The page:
140" 17,2 18,0 20,1 19,9 19,1 11,9 U,6
160 " 14,0 14,8 16,4 16,1 15,2 10,0 8,1
180." I 11 ,9 12,9 14,1 H,S 1S,3 8,8 6,5
These numbers are shown graphically in Fig. 26. These
pure absorptions curves always have their maximum in the
83
green between A = 525 and A = 550.
If we compare Fig. 26
with Fig. 14, we see no parallel between absorption and
irradiation. Thus for small particles, where irradiation
is still at a maximum in the greenyellow, the irradiation
increases very rapidly with increasing particle size, while
at the same time absorption exhibits a weak decrease.
Then while the irradiation maximum moves towards the right,
the pure absorption maximum also moves a little to the right,
although it remains always in the green. But in addition
to these relatively slight variations, we observe another,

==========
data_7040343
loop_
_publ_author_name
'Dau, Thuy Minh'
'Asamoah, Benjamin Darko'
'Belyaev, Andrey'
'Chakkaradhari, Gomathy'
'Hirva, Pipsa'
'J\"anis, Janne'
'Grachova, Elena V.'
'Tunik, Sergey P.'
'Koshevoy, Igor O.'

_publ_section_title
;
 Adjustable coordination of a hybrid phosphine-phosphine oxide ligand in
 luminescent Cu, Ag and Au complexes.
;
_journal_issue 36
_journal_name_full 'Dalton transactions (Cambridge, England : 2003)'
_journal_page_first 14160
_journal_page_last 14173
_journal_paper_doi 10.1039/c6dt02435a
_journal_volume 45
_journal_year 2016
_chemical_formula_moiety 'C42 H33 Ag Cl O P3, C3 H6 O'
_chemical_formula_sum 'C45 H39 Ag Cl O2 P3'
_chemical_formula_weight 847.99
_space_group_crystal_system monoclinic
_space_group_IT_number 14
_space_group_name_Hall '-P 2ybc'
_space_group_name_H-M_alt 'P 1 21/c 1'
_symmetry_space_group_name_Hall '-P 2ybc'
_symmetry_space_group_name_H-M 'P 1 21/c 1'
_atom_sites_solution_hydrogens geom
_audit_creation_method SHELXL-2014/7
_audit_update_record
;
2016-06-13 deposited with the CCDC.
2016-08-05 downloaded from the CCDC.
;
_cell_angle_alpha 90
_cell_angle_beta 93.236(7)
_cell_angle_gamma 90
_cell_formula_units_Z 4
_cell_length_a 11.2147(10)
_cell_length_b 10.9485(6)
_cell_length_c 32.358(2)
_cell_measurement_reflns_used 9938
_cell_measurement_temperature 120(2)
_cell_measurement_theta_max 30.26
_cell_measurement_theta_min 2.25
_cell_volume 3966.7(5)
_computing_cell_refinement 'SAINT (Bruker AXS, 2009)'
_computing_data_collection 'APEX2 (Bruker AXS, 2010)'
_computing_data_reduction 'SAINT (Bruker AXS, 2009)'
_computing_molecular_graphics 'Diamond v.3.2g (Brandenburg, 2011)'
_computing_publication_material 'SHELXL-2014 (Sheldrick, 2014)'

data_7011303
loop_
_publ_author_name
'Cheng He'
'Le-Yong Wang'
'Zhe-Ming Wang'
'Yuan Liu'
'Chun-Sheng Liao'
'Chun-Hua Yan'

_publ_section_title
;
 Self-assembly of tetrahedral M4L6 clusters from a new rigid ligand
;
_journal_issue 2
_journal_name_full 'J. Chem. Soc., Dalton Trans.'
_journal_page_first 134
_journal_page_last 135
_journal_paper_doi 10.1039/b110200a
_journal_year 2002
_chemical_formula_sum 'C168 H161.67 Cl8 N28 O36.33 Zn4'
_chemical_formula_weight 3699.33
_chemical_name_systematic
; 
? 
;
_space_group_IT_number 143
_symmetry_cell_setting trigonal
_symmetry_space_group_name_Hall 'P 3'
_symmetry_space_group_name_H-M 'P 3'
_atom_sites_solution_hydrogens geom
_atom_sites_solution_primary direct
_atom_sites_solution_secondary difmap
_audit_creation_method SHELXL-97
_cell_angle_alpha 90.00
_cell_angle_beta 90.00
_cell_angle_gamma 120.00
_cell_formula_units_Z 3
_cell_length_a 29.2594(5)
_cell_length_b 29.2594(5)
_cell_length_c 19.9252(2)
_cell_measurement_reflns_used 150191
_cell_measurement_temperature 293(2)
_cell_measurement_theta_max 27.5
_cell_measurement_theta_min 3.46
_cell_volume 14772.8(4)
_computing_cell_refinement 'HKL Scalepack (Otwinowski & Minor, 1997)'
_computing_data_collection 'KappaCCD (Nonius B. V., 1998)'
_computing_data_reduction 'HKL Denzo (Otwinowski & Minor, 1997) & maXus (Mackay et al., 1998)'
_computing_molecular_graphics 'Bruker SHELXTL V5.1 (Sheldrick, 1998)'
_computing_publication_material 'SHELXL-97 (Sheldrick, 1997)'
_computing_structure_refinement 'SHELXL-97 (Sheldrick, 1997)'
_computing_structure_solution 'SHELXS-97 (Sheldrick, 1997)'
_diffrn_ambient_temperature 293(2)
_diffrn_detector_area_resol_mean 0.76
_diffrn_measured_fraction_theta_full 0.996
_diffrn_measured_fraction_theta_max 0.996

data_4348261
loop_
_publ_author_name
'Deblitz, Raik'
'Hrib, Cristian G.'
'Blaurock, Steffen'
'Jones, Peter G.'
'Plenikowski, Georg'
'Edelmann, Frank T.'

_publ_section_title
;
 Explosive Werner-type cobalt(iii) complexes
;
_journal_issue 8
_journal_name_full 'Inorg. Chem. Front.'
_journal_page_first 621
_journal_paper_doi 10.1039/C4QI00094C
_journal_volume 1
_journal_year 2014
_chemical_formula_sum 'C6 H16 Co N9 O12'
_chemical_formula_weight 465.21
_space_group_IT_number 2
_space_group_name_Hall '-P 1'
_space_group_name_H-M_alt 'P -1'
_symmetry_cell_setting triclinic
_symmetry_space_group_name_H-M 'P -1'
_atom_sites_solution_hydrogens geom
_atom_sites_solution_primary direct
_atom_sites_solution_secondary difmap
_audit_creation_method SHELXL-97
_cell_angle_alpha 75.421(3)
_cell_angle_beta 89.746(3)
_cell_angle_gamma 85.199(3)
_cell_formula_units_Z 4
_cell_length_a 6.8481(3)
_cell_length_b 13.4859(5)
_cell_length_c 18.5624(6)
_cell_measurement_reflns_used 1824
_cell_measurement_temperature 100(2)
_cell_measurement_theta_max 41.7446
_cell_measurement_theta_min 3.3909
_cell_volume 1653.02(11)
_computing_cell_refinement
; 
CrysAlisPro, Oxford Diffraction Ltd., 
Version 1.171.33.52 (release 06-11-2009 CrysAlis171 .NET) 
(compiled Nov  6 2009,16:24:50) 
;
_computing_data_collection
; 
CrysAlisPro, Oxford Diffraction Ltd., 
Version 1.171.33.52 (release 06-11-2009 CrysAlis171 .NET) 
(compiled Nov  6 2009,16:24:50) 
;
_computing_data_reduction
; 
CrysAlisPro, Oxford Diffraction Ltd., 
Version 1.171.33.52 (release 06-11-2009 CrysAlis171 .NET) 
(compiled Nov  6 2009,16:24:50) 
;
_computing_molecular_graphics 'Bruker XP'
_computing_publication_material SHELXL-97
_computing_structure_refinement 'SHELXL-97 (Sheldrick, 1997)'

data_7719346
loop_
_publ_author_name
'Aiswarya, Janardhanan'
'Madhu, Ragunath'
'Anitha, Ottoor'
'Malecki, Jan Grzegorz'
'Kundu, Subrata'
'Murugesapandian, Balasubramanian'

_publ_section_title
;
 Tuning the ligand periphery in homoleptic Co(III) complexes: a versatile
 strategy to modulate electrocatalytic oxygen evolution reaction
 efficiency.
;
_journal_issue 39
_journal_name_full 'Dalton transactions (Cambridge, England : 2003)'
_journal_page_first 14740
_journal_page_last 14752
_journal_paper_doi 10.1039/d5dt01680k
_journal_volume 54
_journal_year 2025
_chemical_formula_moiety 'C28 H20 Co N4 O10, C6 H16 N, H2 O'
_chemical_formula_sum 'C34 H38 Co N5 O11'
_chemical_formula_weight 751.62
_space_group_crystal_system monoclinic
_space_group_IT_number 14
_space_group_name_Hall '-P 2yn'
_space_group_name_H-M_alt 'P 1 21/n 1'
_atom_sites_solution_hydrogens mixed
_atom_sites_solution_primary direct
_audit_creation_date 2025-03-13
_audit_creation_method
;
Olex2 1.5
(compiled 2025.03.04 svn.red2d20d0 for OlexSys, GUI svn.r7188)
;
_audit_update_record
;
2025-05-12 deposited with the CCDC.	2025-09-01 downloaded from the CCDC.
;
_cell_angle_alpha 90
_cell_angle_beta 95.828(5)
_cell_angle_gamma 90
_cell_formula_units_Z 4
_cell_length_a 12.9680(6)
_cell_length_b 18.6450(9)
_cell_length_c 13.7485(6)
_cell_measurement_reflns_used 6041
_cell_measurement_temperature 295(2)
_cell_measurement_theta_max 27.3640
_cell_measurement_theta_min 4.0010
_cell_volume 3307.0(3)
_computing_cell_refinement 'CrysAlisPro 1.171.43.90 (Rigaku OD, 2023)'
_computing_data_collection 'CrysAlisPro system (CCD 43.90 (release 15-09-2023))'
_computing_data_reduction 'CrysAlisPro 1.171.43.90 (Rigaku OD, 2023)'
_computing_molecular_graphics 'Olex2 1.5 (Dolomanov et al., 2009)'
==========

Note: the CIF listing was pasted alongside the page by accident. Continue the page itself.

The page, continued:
which apparently does not depend on the special nature of gold and which finally predominates over all others: the
larger the particles become, the lower and flatter are
the curves. This is also ohvious; for when the particles
are to a certain extent thick, they are finally opaque for all colors, and the thicker they become, the smaller the
sum of the cross section casting a shadow.
If the bending effect is neglected, thus only geometric shadows are involved, the absorption coefficient would be kO = N"q, where at a concentration or 106:
.N=
thus:
iI . IOU. I !!
84
Fig. 26. "Pure absorption" in colloidal gold solutions
Then we can calculate for 2p = 180: kO = 8.3/1000,
for 2p = 160: kO = 9.4/1000.
I have likewise entered
these values of kO in Fig. 2S and ~b, naturally, as straight lines, because kO does not depend on COlOT. We see that diffraction makes absorption consideral)ly greater. Further
more in the yellow and red by far the greatest part of the light is removed by the particles through reflection, while in the left half of the spectrum approximately half of the
lost light is absorbed in the particles.
The colors of colloidal gold solutions are explained
85